Shooting sports is good for mental health
Professor of psychiatry and BASC Council member
Ann Mortimer has been a professor of psychiatry and a consultant psychiatrist for 24 years. She has sat on BASC Council for four years.
Are we sometimes guilty of overlooking quite how important the role shooting sports play in our personal wellbeing? Professor Ann Mortimer outlines the benefits.
According to recent Home Office figures on firearm ownership, more people than ever before are taking up shooting sports. Of course, we all know there’s good reason for this. As a community we often talk of the benefits of shooting in quantitative terms, such as game shooting is worth £2bn a year to the UK’s economy and supports over 70,000 full-time jobs. But how often do we stop to contemplate the benefits of shooting and stalking that aren’t so easily assigned a figure?
The social, physical and personal benefits of shooting sports are as substantial as they are multifaceted.
People participate in sports for a variety of reasons: they enjoy the activity, they like to compete (against themselves or others) and sport helps them to keep fit. The social side can be rewarding, too – the chance to be part of a team with like-minded people, increase one’s self-confidence and helps make new friends. Shooting takes place in the natural environment and provides the opportunity to enjoy solitude, as well as the company of others. Working with dogs adds a further dimension that is good for our health.
A survey carried out by BASC in 2015 confirmed that shooting is good for you, identifying several positive benefits for psychological wellbeing – see the infographic at the bottom of the page.
For a psychiatrist, the mental health benefits of shooting are a ‘no brainer’. The strong sense of community and belonging among those who shoot is very good for psychological robustness and resilience. The concentration and focus learned while shooting can increase problem-solving skills in other situations.
Modern life is increasingly complex and fast-paced, with unprecedented demands on the brain: it stands to reason that a relaxed break from busy, unnatural urban surroundings, into the countryside, should promote mental wellbeing.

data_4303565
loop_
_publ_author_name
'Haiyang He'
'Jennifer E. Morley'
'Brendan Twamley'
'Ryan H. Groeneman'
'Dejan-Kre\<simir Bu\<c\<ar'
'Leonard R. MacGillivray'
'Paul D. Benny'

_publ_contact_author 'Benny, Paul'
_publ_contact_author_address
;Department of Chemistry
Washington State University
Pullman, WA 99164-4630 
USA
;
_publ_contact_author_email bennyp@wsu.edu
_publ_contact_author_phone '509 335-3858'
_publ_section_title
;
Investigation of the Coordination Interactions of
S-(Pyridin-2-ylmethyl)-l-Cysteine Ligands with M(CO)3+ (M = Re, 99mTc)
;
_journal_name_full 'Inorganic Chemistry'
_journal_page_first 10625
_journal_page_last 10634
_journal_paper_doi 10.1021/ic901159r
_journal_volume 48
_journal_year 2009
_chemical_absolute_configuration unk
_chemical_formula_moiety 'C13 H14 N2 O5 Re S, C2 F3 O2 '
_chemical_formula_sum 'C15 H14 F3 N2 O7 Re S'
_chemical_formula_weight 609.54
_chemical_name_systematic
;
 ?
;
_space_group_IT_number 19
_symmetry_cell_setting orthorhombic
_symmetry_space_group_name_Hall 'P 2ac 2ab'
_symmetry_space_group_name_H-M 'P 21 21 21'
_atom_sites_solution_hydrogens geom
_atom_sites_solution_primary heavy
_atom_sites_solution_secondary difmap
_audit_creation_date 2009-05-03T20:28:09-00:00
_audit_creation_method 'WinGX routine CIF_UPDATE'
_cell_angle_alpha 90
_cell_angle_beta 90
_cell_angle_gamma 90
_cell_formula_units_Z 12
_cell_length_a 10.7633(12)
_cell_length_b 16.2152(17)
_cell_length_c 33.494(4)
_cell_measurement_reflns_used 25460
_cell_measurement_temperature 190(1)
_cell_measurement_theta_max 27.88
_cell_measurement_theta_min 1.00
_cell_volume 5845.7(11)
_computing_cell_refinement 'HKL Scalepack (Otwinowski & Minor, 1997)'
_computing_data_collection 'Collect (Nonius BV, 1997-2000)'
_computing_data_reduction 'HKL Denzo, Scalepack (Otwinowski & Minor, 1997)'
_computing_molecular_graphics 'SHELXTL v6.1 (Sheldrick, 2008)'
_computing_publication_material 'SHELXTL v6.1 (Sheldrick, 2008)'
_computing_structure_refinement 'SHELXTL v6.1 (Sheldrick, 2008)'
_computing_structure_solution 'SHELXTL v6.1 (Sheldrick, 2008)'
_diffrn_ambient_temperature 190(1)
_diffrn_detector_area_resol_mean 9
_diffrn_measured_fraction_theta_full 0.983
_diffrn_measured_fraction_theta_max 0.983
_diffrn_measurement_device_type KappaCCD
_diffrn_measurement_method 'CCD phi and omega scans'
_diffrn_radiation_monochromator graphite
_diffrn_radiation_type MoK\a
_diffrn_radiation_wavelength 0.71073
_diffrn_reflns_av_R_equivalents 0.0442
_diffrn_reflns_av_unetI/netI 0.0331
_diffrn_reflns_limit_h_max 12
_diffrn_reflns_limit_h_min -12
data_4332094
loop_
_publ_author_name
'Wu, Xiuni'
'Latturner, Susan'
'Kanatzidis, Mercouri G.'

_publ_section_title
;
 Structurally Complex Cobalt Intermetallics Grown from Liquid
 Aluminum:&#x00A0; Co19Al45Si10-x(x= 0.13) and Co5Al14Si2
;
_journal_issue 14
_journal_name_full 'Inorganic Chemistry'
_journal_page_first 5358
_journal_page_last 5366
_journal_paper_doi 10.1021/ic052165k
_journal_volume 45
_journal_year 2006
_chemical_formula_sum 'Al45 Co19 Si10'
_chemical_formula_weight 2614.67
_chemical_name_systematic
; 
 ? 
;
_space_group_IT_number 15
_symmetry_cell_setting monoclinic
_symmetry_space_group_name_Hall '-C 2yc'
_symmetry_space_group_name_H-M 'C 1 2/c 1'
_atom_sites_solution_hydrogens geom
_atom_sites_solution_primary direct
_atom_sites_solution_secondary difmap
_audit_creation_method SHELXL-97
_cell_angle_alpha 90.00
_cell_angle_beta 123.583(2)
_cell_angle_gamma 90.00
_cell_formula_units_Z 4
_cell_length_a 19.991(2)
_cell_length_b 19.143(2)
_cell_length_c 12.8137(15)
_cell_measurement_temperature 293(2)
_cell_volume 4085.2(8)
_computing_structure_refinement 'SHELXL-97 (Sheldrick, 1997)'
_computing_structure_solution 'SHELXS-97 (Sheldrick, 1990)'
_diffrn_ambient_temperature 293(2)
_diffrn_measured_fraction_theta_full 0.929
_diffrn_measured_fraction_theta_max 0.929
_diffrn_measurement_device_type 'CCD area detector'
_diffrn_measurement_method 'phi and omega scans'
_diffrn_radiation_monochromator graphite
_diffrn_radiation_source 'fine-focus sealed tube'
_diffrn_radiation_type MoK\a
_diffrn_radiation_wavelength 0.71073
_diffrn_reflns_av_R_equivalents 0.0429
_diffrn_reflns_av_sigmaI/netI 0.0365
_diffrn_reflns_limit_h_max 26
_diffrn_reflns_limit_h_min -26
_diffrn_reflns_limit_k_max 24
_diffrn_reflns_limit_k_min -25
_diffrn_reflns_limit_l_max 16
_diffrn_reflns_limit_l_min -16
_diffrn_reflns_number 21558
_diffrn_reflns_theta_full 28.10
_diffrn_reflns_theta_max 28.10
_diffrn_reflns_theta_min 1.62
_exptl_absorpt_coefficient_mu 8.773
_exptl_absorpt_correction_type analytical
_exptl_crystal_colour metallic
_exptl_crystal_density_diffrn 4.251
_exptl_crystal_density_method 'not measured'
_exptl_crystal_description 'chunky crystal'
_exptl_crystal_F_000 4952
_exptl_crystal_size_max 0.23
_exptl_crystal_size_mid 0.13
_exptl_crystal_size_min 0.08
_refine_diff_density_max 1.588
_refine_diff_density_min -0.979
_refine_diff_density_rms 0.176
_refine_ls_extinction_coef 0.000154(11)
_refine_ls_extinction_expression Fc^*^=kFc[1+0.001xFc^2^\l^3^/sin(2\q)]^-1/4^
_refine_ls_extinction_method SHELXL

Shooting sports also offer an opportunity to put personal problems and issues aside and concentrate on something else, returning in a more positive and relaxed frame of mind.
Engagement with the natural environment for as little as two hours per week was recently shown to boost psychological wellbeing.
Another benefit is, perhaps unconsciously for the most part, reconnecting with our roots: satisfying our most basic need, to hunt for our food. Psychological health is predicated on the fulfilment of such fundamental needs: you can’t be happy if you’re hungry!
More specifically from the psychiatrist’s perspective is that accepted wisdom that bright light outdoors and physical exercise are both helpful in combatting depression. Shooting can also provide a depression therapy which involves participating in pleasurable activities. In addition, anxiety, stress and frustration may be relieved by the psychological sublimation offered by shooting: in a nutshell, taking it out on a few clays and releasing emotions in a safe and healthy way.
In my case, I decided to have a go at deer stalking, a long-term ambition, because cancer prevented my committing to driven game days the following season. When my partner suffered a heart attack during my DSC1, keeping focused was extremely helpful!
In summary, participation in shooting sports has many and varied benefits for psychological and emotional health and wellbeing, alongside those for physical health, the environment and the economy. We should make more use of this plank in our argument to promote, defend and normalise our shooting sports in the wider community.
*For more information and details of the research data highlighted in this article, read or download the report The Personal Value of Shooting from the BASC website here:
The Personal Value of Shooting infographic can be found here:
Image by Harry Gladwin and Nick Ridley